Acute Myeloid Leukemia


Acute Myeloid Leukemia - Auer Rods

Acute Myeloid Leukemia (AML) is a malignant proliferation of myeloblasts in the blood and bone marrow. The hematopoietic precursors are arrested in an early stage of development. Most AML subtypes are distinguished from other related blood disorders by the presence of more than 20% blasts in the bone marrow. The disease is commonest in the middle-aged and elderly.

Clinical Features:

Although the onset is usually acute there is a smouldering or “preleukemic” phase in about 15% of cases.

The presenting features of AML, as in ALL, are generally those of bone marrow failure:

Anemia with weakness and lethargy.

Leucopenia with recurrent infections.

Thrombocytopenia with purpura and bleeding. Bleeding may be particularly severe in acute promyelocytic leukemia (APL/M3) in which disseminated intravascular coagulation (DIC) is a feature.

Hepatosplenomegaly but not lymphadenopathy is common.

Infiltration of the gums and perineum is a feature of AML, particularly M4 and M5.

Acute Myeloid Leukemia - Gum Infiltration

Investigations:

  • FBC & Blood film.
  • Coagulation profile.
  • Biochemistry profile including U&Es, LFTs, Bone, LDH, Uric Acid and hematinics.
  • CXR.
  • CT scan neck, thorax, abdomen and pelvis.
  • ECG.
  • Echocardiogram.
  • Cultures, in particular blood cultures.
  • Bone marrow aspirate, trephine, cell markers and cytogenetics.

Anemia is usually present. Anisocytosis and poikilocytosis are common.

The total leucocyte count is usually raised with myeloblasts the predominant cell type. The neutrophil count is usually reduced.

Myeloblasts

The platelet count is usually low.

The bone marrow is hypercellular and aspiration may be difficult. Blast cells predominate. Features of dyserythropoiesis and dysgranulopoiesis are seen.

AML - Bone Marrow Biopsy

In the “preleukemic phase” there is depression of one or more cell lines in the blood with few if any blast cells present. In the marrow, there is usually marked dyshematopoiesis and there may or may not be a modest increase in blast cells. Ringed sideroblasts may be seen on iron stains.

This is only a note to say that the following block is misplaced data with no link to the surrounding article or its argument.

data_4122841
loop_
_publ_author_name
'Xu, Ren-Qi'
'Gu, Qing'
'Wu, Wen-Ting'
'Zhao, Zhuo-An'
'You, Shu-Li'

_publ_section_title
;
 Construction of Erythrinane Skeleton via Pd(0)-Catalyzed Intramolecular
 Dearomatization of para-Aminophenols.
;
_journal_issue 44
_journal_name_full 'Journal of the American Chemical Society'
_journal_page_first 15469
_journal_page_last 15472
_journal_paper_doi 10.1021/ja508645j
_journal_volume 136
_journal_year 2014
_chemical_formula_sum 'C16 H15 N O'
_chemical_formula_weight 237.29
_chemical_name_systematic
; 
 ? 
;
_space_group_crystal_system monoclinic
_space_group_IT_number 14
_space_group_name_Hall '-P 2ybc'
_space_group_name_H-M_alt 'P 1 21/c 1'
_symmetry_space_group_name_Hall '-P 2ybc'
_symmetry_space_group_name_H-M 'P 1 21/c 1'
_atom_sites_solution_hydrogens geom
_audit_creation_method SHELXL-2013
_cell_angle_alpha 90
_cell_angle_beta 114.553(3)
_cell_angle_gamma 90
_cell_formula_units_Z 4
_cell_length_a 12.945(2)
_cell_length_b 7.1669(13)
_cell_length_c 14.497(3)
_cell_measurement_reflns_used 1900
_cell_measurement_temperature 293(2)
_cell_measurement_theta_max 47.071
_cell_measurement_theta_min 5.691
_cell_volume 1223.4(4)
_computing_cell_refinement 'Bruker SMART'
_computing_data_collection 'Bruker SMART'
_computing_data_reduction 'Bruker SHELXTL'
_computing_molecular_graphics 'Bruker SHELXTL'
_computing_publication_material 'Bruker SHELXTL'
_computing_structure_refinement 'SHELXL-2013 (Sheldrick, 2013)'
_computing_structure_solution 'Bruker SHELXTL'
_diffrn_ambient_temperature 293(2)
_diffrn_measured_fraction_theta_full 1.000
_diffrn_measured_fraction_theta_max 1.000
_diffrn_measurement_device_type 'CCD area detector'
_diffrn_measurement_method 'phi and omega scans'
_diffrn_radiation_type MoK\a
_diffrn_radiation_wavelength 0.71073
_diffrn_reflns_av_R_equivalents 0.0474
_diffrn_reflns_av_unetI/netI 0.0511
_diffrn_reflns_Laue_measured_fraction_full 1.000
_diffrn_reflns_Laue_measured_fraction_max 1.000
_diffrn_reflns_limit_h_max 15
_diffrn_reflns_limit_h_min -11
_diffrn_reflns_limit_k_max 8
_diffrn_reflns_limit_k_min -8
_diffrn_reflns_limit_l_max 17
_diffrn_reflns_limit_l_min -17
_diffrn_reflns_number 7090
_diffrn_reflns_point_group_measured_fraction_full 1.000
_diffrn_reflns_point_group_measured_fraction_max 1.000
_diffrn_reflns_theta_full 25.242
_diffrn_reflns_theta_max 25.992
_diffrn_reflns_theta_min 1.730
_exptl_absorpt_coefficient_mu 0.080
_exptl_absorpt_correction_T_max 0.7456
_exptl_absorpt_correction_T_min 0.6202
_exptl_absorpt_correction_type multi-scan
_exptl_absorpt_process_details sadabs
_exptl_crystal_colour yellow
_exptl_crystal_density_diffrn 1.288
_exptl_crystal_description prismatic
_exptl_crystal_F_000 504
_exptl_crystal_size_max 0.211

Diagnosis:

Morphology is the gold standard for blast enumeration with a blast percentage of 20% defining AML in the WHO classification system. Of note, a blast percentage of 30% was used by the FAB classification.

Myeloblasts vary in size but are usually intermediate or large cells with relatively abundant blue cytoplasm. The nuclear chromatin is finely dispersed with often more than two nucleoli per cell. The finding of “Auer Rods” is pathognomonic of AML.

Monoblasts are usually large cells with voluminous cytoplasm which may contain azurophil granules. The nucleus is often folded and contains 3-5 nucleoli.

Monoblasts

It is difficult in some cases to differentiate myeloblasts from lymphoblasts and cytochemistry and immunophenotyping may then be helpful.

Myeloblasts are typically Sudan black and Myeloperoxidase positive and PAS negative. They are often diffusely positive for non-specific esterase (NSE).

Monoblasts are more strongly positive for NSE.AML-Flow CytometryAML-Immunophenotyping

Classification:

AML-Classification

Cytogenetic Analysis:

Cytogenetic studies performed on bone marrow provide important prognostic information. They are useful for confirming a diagnosis of APL, which bears the t(15;17) chromosome abnormality (PML/RARa) and is treated differently.

Chromosomal abnormalities are seen in the majority of cases; t(15;17), inv(16) and t(8;21) are good prognostic features whereas trisomy 8, monosomy 7 and monosomy 5 are poor prognosis disease.

Fluorescence in situ hybridization (FISH) studies can be used to get a faster overview of cytogenetic abnormalities than traditional cytogenetic studies. FISH does not replace cytogenetics.


AML-Cytogenetics

APL Cytogenetics

Molecular Marrow Evaluation: